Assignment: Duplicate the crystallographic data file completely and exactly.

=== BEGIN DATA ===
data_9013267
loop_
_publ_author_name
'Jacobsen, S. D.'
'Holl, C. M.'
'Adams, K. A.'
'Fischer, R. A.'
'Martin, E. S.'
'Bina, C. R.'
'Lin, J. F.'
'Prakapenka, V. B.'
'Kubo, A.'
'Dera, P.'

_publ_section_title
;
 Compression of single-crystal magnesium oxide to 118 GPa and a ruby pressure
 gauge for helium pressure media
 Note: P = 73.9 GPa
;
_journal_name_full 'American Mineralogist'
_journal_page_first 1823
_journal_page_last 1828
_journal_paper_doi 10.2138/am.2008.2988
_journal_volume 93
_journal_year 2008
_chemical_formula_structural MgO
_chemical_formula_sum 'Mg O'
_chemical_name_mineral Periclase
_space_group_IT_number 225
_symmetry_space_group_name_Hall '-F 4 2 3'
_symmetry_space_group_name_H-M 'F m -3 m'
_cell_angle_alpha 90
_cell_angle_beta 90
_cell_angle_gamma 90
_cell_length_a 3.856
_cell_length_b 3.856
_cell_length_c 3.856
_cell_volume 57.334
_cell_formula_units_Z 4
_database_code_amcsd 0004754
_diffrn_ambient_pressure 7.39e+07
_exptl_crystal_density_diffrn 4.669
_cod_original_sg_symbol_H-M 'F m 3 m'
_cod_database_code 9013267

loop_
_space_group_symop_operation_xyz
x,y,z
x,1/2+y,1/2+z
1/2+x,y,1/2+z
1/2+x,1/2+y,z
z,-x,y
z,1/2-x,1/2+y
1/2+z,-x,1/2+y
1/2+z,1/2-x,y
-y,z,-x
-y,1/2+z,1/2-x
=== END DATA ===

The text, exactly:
data_9013267
loop_
_publ_author_name
'Jacobsen, S. D.'
'Holl, C. M.'
'Adams, K. A.'
'Fischer, R. A.'
'Martin, E. S.'
'Bina, C. R.'
'Lin, J. F.'
'Prakapenka, V. B.'
'Kubo, A.'
'Dera, P.'

_publ_section_title
;
 Compression of single-crystal magnesium oxide to 118 GPa and a ruby pressure
 gauge for helium pressure media
 Note: P = 73.9 GPa
;
_journal_name_full 'American Mineralogist'
_journal_page_first 1823
_journal_page_last 1828
_journal_paper_doi 10.2138/am.2008.2988
_journal_volume 93
_journal_year 2008
_chemical_formula_structural MgO
_chemical_formula_sum 'Mg O'
_chemical_name_mineral Periclase
_space_group_IT_number 225
_symmetry_space_group_name_Hall '-F 4 2 3'
_symmetry_space_group_name_H-M 'F m -3 m'
_cell_angle_alpha 90
_cell_angle_beta 90
_cell_angle_gamma 90
_cell_length_a 3.856
_cell_length_b 3.856
_cell_length_c 3.856
_cell_volume 57.334
_cell_formula_units_Z 4
_database_code_amcsd 0004754
_diffrn_ambient_pressure 7.39e+07
_exptl_crystal_density_diffrn 4.669
_cod_original_sg_symbol_H-M 'F m 3 m'
_cod_database_code 9013267

loop_
_space_group_symop_operation_xyz
x,y,z
x,1/2+y,1/2+z
1/2+x,y,1/2+z
1/2+x,1/2+y,z
z,-x,y
z,1/2-x,1/2+y
1/2+z,-x,1/2+y
1/2+z,1/2-x,y
-y,z,-x
-y,1/2+z,1/2-x